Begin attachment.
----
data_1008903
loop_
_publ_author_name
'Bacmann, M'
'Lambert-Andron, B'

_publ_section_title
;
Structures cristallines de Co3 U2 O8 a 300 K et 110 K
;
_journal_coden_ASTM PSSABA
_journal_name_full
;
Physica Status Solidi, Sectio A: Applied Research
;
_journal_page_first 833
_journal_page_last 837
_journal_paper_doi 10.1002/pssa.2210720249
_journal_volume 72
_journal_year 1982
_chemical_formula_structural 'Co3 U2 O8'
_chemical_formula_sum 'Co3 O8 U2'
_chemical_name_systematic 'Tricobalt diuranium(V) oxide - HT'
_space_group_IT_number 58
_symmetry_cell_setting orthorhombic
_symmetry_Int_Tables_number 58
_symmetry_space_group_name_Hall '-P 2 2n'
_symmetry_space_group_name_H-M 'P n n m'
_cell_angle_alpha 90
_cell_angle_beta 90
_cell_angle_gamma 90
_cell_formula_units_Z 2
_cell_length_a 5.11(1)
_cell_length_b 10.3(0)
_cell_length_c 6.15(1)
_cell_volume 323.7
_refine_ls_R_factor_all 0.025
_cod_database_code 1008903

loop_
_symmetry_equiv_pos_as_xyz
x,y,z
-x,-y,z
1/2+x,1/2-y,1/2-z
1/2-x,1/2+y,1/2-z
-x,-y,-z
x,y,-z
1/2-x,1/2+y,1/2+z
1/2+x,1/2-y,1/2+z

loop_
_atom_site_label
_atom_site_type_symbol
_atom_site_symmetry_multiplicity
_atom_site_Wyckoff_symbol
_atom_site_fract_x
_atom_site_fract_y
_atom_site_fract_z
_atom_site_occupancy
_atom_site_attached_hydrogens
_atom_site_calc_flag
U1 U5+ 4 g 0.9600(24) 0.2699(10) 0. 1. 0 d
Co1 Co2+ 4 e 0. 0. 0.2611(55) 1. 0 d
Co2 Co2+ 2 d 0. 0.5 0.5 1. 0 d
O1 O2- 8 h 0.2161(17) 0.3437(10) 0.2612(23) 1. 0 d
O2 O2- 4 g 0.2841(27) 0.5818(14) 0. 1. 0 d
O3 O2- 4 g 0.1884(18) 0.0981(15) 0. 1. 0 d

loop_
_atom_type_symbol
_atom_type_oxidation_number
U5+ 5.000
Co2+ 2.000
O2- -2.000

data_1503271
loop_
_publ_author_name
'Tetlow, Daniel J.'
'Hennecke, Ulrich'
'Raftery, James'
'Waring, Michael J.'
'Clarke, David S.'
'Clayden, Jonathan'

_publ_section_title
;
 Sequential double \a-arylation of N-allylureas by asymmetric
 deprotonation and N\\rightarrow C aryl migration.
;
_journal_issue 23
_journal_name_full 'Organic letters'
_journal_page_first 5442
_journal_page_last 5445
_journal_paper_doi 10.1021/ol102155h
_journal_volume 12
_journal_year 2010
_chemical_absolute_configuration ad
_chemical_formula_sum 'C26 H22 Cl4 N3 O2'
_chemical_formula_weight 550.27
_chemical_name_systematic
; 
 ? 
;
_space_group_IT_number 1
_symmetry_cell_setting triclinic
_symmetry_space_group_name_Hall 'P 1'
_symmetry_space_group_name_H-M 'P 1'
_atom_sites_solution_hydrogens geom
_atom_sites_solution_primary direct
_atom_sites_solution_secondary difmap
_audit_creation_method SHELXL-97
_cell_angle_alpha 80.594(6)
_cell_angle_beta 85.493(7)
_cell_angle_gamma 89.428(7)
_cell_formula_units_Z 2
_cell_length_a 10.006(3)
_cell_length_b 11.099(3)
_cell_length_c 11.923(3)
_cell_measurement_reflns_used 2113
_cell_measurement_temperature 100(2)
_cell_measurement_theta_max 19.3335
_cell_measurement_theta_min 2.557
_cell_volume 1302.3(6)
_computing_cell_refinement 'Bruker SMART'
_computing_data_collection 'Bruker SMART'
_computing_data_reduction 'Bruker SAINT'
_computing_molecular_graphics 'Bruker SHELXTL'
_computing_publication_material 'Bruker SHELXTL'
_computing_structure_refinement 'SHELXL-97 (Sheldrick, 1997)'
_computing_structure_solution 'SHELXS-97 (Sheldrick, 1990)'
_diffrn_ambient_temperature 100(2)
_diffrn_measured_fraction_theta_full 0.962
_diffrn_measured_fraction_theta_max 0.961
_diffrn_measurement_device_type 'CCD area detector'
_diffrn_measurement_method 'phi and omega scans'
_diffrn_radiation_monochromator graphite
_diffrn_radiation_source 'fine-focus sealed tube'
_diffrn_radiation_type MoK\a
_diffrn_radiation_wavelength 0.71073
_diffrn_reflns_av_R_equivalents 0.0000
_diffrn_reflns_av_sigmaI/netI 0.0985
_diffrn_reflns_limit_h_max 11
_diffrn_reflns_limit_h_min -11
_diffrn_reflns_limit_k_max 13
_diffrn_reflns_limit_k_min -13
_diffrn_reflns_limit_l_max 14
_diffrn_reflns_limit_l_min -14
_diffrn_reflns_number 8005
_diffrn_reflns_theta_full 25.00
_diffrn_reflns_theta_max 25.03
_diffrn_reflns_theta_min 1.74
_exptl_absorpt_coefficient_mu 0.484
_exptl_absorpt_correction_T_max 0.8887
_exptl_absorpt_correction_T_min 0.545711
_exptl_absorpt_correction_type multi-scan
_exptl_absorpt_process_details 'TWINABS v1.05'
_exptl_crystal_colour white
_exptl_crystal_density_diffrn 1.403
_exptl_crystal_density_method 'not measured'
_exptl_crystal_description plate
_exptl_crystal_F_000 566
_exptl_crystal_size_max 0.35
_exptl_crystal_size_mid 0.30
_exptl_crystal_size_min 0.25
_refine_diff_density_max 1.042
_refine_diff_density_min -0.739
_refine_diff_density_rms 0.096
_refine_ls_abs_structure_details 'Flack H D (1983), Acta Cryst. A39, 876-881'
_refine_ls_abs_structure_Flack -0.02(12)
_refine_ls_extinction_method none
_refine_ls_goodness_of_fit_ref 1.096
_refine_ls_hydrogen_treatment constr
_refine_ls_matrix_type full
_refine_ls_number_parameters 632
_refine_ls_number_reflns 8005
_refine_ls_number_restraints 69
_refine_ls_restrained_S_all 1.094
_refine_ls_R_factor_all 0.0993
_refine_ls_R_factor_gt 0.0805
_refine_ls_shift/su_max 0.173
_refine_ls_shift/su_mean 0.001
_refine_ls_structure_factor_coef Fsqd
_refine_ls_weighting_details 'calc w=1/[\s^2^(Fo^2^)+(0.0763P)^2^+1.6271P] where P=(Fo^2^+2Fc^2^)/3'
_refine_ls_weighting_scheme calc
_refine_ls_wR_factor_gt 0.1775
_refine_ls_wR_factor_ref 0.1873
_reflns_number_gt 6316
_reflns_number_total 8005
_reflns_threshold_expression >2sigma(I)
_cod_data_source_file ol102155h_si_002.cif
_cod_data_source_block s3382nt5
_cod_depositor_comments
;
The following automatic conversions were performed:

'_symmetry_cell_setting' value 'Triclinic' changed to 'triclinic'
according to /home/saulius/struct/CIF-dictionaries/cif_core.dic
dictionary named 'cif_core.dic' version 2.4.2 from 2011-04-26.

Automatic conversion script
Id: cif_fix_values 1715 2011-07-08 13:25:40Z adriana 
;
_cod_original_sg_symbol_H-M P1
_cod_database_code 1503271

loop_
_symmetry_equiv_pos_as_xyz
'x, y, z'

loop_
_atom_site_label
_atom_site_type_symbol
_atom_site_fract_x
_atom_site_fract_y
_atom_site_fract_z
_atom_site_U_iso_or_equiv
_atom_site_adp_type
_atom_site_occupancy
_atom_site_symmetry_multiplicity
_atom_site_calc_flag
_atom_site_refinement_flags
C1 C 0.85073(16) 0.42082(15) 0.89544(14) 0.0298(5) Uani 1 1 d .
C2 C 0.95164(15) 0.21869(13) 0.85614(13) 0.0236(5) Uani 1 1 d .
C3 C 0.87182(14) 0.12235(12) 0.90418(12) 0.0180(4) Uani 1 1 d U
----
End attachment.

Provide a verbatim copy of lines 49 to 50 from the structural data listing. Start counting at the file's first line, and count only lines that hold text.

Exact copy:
_atom_site_label
_atom_site_type_symbol